The general life cycle of civil litigation: Complaint, Answer, Disclosures, Discovery, Trial. In this case, before the court would allow full discovery, it required the plaintiffs to provide prima facie evidence to support their toxic tort allegations of exposure, injury, and causation arising from the proximity of natural gas drilling operations near their home. Finding the plaintiffs’ evidence lacking, the court dismissed their case entirely. The court of appeals reversed holding that the modified case management order issued by the trial court was not authorized by CRCP 16. The Court agreed, “tapping the brakes,” as the dissent describes it, on active case management. The Court held that CRCP 16, in the context of Rules like 12, 37, and 56, does not authorize a court to fashion its own summary judgment-like filter and dismiss claims during the early stages of litigation.
Tag Archives: Judgment
William G. Strudley and Beth E. Strudley v. Antero Resources Corporation, Antero Resources Piceance Corporation, Calfrac Well Services Corporation, and Frontier Drilling, LLC, 2015CO26 (April 20, 2015)
Westin Operator, LLC v. Jillian Groh, through her guardians and conservators William and Janelle Groh, 2015CO25 (April 13, 2015)
“A reasonable person could foresee that a group of intoxicated individuals evicted from a hotel might be involved in a drunk driving accident that causes injuries.” Opinion. The Court affirmed the court of appeals’ ruling that hotels owe guests a duty of care not to evict them into a foreseeably dangerous environment, taking into account the guest’s physical state and the conditions into which she is evicted, including the time, surroundings and weather. Liability is limited by challenging the causal connection to the injury or by blaming other contributing factors. Whether an act caused an injury is fact-specific making summary judgment for the hotel improper. The dissent agreed the duty existed. But here, the plaintiff walked past two taxis. If the availability of alternative transportation is not sufficient to grant summary judgment for the hotel, then all cases go to a jury.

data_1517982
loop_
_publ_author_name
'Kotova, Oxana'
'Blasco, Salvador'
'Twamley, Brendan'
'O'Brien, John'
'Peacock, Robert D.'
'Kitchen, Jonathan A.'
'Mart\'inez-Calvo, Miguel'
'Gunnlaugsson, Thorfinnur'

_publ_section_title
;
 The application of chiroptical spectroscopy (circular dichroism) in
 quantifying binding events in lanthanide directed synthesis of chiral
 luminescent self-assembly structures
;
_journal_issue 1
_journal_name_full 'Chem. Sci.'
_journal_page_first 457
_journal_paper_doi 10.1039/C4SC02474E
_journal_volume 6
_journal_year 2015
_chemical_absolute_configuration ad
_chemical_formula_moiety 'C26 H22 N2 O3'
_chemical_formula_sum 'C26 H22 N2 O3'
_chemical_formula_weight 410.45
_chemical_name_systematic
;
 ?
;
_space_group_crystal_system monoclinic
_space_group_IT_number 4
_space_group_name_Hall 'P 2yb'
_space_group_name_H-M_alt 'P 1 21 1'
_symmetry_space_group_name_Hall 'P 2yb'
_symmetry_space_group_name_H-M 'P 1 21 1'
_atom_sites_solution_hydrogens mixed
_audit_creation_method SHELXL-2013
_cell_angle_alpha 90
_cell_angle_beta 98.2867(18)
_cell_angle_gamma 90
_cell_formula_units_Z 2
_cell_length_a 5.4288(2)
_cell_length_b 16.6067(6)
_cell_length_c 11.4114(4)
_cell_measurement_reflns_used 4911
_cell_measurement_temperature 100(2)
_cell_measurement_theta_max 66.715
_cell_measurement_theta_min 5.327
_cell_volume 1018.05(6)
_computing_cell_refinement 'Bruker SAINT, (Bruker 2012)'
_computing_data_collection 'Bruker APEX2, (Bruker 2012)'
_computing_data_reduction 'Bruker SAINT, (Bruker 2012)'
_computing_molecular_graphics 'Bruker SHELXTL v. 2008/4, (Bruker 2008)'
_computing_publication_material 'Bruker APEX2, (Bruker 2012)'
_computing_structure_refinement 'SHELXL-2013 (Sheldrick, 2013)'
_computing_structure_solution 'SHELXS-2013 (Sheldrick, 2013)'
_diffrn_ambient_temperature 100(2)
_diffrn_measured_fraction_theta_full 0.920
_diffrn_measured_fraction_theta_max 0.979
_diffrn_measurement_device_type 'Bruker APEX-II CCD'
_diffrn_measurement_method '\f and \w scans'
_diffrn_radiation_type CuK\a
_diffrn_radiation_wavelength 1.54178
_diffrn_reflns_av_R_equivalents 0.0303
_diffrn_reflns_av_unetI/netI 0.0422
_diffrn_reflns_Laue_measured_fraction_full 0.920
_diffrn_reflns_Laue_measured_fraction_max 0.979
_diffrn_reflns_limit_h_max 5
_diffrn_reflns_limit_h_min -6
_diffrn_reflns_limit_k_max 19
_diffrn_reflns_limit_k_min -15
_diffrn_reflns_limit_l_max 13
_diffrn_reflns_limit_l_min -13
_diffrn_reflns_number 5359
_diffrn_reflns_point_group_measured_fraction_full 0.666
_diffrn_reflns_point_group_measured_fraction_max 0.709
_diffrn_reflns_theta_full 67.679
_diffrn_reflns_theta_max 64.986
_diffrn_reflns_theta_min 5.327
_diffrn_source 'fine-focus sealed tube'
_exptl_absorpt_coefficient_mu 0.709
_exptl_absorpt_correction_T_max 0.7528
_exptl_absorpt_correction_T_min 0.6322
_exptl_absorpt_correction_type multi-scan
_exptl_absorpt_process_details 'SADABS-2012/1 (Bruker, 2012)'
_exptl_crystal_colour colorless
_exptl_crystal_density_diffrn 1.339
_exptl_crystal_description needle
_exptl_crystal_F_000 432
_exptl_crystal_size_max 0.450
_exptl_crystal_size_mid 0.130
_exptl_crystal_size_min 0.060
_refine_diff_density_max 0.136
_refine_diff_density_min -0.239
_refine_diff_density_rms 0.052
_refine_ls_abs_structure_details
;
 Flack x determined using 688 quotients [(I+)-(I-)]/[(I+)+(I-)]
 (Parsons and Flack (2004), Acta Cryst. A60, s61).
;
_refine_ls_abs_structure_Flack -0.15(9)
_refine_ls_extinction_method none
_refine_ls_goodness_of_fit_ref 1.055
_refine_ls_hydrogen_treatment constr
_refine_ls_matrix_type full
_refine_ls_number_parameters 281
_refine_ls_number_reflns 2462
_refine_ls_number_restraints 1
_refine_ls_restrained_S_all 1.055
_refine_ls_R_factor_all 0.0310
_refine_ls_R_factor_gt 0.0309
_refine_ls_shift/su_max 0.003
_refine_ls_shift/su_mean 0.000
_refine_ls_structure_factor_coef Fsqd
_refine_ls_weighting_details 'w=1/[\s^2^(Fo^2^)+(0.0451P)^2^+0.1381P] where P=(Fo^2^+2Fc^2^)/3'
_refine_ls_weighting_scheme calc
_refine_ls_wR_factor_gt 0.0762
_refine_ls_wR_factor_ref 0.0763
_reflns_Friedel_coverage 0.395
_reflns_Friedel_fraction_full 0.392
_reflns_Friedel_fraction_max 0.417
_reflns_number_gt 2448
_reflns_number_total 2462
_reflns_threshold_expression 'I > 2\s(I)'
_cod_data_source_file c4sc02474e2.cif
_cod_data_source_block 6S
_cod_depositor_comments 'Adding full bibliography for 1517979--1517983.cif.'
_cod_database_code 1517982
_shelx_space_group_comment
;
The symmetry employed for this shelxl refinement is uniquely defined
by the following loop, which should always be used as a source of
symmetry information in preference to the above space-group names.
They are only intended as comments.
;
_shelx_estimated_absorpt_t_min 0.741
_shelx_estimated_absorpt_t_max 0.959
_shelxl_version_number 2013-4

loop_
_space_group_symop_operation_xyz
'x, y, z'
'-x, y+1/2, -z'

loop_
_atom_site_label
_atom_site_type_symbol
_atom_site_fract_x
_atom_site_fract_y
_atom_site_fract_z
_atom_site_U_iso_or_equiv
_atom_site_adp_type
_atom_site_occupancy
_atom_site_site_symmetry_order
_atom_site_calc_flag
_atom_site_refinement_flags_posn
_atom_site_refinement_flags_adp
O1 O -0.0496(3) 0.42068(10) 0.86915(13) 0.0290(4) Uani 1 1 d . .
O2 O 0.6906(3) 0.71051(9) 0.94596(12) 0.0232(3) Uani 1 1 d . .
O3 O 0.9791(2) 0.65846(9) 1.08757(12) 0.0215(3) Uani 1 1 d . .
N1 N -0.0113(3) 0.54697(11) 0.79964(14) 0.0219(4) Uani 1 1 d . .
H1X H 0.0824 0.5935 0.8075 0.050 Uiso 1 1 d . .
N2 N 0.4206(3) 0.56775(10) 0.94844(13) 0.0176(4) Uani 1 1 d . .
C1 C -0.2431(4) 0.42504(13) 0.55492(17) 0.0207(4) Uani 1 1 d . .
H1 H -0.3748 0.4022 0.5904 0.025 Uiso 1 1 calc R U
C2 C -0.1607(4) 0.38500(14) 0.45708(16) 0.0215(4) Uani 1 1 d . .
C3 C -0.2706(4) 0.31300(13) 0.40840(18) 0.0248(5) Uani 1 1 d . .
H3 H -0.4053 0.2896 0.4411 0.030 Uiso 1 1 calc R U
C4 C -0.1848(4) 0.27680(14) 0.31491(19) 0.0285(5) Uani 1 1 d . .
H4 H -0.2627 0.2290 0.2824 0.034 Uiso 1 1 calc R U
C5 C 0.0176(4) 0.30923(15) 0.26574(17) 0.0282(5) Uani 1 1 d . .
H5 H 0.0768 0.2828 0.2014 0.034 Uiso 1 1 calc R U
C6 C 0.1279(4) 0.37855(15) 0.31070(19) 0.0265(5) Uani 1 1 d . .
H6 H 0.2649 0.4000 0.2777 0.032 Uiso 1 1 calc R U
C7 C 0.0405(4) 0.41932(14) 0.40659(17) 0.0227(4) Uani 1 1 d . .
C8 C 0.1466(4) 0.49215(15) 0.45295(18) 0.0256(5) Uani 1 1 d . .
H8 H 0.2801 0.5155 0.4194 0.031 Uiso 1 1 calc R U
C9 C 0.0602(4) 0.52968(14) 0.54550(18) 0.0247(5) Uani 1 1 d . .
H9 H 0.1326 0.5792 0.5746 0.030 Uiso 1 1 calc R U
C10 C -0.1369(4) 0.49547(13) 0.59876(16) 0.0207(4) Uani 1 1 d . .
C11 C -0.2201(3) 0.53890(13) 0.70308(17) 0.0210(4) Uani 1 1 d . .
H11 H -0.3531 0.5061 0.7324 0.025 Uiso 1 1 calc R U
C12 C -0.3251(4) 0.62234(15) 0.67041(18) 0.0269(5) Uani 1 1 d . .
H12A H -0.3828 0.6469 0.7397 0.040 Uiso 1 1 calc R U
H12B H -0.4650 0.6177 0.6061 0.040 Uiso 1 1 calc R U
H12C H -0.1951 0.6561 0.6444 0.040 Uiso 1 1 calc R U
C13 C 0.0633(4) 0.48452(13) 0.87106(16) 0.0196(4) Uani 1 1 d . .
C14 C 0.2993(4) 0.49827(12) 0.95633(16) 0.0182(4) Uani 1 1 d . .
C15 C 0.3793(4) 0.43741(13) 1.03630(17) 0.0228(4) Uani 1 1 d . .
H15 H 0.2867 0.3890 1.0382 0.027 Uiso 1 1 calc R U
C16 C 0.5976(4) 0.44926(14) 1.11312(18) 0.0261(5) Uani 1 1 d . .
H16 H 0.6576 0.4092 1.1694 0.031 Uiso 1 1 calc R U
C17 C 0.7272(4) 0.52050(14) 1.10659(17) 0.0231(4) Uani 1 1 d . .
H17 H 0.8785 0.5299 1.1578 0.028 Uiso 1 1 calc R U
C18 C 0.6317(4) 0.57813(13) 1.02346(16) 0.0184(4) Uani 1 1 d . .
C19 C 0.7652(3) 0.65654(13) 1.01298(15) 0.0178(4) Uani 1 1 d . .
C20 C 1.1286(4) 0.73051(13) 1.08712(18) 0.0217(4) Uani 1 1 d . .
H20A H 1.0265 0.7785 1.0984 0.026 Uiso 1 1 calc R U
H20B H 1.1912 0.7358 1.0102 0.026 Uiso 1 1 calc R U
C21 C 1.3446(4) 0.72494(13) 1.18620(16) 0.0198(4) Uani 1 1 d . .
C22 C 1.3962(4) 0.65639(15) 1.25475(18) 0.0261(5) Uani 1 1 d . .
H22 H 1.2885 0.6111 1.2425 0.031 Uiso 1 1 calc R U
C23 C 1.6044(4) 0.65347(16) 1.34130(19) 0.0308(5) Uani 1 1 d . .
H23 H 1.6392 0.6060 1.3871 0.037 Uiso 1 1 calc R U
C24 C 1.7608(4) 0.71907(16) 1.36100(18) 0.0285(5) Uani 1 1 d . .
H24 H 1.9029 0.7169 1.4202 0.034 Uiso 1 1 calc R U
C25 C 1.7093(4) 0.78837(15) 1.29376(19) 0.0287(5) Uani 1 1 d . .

Marilyn Marks v. Gessler, Colorado Secretary of State and Judd Choate, [Director of Elections], 2013COA115 (Aug. 1, 2013)
Move it or lose it. That is the general principle when it comes to litigation. But in this case, the trial court overlooked a fully-briefed pending motion and prematurely closed the case without proper notice to claimant. 13 months later, claimant filed a renewed motion. A new trial judge held the delay was too long, lacked mitigating circumstances, and was unexcused because it could have contacted or reminded the court about the pending motion. The judge dismissed the case. The court of appeals reversed, and though affirming the principles upon which the trial court relied — that a claimant has an affirmative duty to pursue pending motions and a duty to inquire about inaction — held the trial court abused its discretion because the claimant was not obligated to renew or remind the court about the pending motion, and had it done so, risked irritating the court. The case was reinstated.
Jason L. Rodgers and James R. Hazel v. Board of County Commissioners of Summit County, 2013COA61 (April 25, 2013)
“Plaintiffs … a same-sex couple, primarily contend the County treated them differently from heterosexual couples when interpreting and enforcing [septic] regulations.” (Opinion). Plaintiffs sued. The trial court dismissed some claims and granted a partial directed verdict by removing certain “actions” from a single claim under 42 USC 1983 (1983). The court of appeals reversed in part, holding that under CRCP 50, a trial court can’t parse evidence supporting a single claim against a single defendant. But it affirmed the trial court’s dismissal of 1) an inverse condemnation claim (taking property through regulation) because the regulations did not rise to the level of a taking, 2) a discrimination claim not brought to the Civil Rights Commission as required, and 3) a direct constitutional challenge because 1983, CRCP 106, and CRS 24-10-118 provide alternate remedies.